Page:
Others have since said the same thing, but always calling it "Shale 2.0" -- not Bakken 2.0. That's fine.
Here's another example, sent to me by a reader.
As famed oil analyst Daniel Yergin said this week, there's been a "recalibration of costs" since mid-2014 that have let innovative U.S. producers make profits at far lower prices than ever before.And forget all that talk about "peak oil."
"When the prices started down, there was this widespread thinking $70 to $80 (a barrel, to be competitive)," Yergin told CNBC. "But it's been so innovative. It's almost like we're looking at Shale 2.0. It's almost a different industry than it was three years ago."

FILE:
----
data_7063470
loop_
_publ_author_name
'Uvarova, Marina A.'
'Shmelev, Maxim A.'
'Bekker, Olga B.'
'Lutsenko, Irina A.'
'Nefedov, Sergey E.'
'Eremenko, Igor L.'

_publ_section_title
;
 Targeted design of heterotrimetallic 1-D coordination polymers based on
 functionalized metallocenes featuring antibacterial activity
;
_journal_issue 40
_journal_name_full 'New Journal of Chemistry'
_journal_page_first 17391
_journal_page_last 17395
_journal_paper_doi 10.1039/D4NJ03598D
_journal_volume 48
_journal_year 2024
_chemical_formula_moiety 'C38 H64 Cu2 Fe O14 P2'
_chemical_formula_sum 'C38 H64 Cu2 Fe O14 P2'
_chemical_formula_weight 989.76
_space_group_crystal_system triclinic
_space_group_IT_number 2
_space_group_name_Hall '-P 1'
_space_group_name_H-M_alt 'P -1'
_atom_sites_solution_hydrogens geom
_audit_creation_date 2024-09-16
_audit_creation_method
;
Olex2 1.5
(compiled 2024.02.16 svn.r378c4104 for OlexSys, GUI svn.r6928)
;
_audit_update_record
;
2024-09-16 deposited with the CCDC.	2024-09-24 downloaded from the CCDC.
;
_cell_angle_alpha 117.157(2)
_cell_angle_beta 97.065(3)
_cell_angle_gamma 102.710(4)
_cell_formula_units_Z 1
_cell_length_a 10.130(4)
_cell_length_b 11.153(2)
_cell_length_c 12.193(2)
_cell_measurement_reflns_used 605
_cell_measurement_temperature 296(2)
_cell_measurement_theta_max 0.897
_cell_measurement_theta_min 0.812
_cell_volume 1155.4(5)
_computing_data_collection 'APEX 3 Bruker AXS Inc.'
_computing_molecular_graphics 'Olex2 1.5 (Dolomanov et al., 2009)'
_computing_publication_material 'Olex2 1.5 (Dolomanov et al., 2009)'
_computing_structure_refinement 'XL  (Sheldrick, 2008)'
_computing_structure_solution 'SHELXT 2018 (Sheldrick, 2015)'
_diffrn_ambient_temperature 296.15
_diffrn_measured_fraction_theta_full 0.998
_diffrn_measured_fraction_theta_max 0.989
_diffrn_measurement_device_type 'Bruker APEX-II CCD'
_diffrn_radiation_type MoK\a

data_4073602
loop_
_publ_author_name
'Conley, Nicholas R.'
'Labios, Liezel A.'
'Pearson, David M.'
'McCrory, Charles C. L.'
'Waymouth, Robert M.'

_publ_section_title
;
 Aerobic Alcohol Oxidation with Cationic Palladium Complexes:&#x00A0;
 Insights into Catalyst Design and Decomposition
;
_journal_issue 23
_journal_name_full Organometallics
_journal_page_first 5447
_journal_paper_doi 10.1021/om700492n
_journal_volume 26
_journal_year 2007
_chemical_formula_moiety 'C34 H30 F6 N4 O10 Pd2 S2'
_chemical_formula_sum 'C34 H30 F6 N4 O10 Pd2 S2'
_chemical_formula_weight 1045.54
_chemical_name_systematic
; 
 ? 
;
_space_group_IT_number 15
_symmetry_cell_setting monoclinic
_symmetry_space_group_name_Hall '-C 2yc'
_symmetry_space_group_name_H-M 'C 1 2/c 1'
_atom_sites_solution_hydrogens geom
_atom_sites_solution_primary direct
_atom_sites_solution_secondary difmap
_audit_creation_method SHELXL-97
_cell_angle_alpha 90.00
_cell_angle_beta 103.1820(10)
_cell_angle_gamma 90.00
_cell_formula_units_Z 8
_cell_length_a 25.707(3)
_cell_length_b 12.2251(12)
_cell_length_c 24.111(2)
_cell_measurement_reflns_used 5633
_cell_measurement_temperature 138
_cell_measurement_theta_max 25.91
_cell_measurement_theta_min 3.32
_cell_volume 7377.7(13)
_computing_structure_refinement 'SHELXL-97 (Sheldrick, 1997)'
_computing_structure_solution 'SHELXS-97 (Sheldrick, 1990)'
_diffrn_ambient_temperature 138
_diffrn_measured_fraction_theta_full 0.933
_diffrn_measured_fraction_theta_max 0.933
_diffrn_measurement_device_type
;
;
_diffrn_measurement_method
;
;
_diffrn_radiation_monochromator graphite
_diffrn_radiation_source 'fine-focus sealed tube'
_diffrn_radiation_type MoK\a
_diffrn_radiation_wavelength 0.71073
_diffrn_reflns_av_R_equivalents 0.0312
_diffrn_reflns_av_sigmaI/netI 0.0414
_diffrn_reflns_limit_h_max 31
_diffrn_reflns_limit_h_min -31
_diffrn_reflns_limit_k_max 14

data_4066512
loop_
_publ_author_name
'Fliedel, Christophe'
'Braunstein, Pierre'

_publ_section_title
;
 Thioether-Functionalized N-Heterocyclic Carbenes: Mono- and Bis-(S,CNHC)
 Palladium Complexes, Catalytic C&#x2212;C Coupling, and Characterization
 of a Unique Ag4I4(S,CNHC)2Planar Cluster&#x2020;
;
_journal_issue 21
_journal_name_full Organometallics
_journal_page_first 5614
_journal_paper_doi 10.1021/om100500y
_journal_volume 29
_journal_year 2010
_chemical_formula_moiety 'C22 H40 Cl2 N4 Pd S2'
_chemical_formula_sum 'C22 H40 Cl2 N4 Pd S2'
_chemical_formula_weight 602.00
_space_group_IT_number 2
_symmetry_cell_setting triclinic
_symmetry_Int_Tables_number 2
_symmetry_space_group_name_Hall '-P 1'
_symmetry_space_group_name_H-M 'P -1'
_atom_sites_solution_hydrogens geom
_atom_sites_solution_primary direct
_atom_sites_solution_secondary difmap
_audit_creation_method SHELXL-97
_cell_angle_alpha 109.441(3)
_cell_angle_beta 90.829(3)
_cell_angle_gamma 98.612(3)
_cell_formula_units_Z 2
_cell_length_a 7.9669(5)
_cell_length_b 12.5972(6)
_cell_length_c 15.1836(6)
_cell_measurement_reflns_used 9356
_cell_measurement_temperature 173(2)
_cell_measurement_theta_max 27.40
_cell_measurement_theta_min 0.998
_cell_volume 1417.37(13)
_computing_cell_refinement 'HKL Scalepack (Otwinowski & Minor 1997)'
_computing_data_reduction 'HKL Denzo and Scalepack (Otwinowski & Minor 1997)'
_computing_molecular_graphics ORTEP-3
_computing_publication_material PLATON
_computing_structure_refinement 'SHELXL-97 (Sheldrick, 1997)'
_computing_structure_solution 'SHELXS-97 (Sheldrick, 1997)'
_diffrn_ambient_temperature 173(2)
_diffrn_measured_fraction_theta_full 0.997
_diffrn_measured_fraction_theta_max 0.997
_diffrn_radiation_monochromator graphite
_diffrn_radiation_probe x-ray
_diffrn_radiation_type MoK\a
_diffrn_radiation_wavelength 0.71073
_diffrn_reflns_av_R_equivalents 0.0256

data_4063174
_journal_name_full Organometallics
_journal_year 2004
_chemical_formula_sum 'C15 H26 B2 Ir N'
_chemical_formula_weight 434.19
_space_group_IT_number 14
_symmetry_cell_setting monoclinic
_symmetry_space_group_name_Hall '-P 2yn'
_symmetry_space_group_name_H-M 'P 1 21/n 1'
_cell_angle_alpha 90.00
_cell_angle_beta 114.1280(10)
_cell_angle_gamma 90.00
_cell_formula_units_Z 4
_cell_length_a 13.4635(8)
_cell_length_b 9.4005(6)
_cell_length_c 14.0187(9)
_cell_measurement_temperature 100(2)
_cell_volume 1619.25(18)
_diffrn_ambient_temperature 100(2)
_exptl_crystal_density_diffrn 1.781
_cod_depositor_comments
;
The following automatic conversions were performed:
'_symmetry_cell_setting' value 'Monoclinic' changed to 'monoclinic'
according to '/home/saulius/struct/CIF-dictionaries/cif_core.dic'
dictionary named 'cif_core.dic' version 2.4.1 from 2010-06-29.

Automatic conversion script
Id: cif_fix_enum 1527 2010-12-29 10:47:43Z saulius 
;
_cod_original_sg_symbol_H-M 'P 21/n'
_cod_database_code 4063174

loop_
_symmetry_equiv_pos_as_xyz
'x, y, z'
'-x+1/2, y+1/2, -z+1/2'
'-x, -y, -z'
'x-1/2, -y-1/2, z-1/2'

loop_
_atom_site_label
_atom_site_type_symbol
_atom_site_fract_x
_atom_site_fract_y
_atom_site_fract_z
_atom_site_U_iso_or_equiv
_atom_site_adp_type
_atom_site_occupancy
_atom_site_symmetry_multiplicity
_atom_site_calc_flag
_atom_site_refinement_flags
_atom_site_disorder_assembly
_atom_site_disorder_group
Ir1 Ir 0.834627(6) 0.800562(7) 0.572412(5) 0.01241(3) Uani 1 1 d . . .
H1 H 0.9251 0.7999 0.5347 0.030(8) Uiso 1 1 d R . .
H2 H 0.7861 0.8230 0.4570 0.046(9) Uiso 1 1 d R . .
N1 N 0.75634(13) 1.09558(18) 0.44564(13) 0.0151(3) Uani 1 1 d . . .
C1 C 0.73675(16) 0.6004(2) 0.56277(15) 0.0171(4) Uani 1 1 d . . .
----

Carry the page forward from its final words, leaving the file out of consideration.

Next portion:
That's changing all the calculations about how much oil is in the ground. Forget "peak oil": Just this month, the U.S. Geological Survey found the so-called Spraberry Formation in Texas holds 4.2 billion barrels of recoverable oil at current prices, not the 510 million barrels estimated 10 years ago.
From basically nothing in 2000, frackers today produce more than half of all U.S. oil on the market.